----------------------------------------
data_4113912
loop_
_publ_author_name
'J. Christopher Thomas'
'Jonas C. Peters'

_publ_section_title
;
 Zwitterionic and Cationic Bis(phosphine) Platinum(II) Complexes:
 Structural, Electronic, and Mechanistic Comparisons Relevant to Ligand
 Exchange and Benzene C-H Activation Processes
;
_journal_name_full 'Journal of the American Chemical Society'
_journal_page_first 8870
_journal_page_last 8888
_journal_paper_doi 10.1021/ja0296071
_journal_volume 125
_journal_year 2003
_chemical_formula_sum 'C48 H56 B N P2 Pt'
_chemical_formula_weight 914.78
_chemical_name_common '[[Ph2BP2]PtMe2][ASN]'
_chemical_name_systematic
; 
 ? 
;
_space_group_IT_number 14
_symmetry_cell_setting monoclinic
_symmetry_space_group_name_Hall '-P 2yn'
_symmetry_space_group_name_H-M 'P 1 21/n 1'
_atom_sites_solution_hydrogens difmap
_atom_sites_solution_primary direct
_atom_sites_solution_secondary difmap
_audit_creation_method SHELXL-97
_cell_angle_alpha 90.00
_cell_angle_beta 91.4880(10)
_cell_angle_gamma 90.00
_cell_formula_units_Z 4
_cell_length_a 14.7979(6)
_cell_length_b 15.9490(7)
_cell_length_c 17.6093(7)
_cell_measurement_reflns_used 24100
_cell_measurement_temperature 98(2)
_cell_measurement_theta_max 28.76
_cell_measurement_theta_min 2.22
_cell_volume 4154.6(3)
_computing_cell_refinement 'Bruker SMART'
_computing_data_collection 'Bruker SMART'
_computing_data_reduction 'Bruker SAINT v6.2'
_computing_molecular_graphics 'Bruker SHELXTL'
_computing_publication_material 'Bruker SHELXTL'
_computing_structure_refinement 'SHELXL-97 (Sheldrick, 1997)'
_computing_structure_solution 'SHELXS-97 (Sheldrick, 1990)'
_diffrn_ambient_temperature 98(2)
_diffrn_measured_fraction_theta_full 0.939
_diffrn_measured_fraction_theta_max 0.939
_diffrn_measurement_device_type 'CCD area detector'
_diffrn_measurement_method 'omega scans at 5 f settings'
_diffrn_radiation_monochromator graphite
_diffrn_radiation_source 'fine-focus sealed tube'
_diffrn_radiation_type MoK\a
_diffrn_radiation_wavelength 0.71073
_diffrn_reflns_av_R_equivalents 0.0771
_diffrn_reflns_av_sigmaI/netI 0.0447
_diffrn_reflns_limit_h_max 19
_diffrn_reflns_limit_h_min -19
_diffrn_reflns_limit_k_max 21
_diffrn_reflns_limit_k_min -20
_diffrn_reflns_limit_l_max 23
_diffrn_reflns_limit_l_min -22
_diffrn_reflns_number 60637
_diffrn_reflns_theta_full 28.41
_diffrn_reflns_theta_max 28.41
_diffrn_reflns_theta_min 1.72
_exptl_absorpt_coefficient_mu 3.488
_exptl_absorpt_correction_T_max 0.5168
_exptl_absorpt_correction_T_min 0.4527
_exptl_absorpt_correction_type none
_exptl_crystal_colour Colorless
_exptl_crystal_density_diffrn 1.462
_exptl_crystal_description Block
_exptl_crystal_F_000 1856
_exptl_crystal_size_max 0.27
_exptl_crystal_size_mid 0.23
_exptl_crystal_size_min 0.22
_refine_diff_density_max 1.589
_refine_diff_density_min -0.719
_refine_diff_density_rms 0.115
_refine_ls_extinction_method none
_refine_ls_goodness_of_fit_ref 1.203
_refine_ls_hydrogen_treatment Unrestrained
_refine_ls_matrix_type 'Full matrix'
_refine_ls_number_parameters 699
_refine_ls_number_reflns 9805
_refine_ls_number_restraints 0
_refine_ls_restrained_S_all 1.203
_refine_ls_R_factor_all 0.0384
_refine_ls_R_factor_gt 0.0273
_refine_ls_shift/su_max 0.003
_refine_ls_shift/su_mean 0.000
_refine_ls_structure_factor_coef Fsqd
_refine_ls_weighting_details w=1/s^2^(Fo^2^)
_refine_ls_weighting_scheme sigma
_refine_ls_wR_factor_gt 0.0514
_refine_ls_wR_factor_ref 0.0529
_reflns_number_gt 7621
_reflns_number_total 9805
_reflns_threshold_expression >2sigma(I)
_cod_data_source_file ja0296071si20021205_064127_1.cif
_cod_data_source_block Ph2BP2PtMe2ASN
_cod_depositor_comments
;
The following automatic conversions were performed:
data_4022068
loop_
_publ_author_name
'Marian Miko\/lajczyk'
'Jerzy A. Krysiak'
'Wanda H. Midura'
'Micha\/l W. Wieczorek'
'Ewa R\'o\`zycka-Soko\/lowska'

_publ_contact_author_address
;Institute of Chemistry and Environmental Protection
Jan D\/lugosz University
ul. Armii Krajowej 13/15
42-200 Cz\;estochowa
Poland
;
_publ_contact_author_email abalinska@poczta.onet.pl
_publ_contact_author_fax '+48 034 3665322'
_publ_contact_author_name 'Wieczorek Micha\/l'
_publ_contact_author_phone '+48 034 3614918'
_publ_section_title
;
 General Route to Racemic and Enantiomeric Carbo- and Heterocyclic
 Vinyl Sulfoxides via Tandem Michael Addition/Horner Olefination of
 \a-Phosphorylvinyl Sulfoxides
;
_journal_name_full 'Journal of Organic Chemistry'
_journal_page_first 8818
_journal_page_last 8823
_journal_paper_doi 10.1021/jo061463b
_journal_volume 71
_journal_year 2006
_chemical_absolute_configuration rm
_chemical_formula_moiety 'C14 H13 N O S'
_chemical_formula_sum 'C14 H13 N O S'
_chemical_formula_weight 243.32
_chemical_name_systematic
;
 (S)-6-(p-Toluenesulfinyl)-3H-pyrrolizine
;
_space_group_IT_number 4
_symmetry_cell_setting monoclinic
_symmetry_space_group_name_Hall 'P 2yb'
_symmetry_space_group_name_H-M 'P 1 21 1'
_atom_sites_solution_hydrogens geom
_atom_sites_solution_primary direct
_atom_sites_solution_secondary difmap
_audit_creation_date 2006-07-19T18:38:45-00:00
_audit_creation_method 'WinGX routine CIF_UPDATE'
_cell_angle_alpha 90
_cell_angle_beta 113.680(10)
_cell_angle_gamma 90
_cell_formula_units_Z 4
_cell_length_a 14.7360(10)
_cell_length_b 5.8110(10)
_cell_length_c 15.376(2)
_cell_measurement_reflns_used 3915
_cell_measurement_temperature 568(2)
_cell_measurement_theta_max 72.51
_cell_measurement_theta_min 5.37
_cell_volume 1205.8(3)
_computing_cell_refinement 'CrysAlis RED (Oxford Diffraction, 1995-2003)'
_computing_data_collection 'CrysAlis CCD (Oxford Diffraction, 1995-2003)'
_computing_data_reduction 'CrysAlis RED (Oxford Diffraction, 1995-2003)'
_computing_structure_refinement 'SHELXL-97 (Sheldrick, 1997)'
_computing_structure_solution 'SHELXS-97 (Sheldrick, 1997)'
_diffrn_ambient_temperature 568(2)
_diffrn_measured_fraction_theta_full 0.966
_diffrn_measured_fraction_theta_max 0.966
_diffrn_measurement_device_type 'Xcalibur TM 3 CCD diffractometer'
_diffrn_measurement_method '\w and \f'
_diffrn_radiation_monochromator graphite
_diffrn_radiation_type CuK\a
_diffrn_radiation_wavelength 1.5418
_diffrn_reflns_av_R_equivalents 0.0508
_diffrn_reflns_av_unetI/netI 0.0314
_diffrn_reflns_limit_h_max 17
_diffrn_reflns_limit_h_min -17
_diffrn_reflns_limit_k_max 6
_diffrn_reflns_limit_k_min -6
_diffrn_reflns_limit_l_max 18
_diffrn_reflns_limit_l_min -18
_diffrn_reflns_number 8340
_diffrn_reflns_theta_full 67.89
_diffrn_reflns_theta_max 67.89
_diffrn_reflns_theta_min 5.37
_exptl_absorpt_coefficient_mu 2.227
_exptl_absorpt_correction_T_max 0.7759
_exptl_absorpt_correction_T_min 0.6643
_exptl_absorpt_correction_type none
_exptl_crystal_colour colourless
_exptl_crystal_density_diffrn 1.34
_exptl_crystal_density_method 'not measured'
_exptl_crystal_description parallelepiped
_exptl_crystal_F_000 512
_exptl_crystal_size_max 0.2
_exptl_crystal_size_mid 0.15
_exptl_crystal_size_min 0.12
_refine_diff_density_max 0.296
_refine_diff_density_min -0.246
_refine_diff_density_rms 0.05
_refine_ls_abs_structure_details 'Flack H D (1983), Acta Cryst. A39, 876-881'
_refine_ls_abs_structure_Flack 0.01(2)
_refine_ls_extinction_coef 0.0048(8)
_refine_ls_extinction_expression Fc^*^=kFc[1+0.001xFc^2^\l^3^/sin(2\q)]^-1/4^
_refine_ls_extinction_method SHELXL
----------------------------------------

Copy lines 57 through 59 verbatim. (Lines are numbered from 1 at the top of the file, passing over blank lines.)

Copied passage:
_diffrn_radiation_monochromator graphite
_diffrn_radiation_source 'fine-focus sealed tube'
_diffrn_radiation_type MoK\a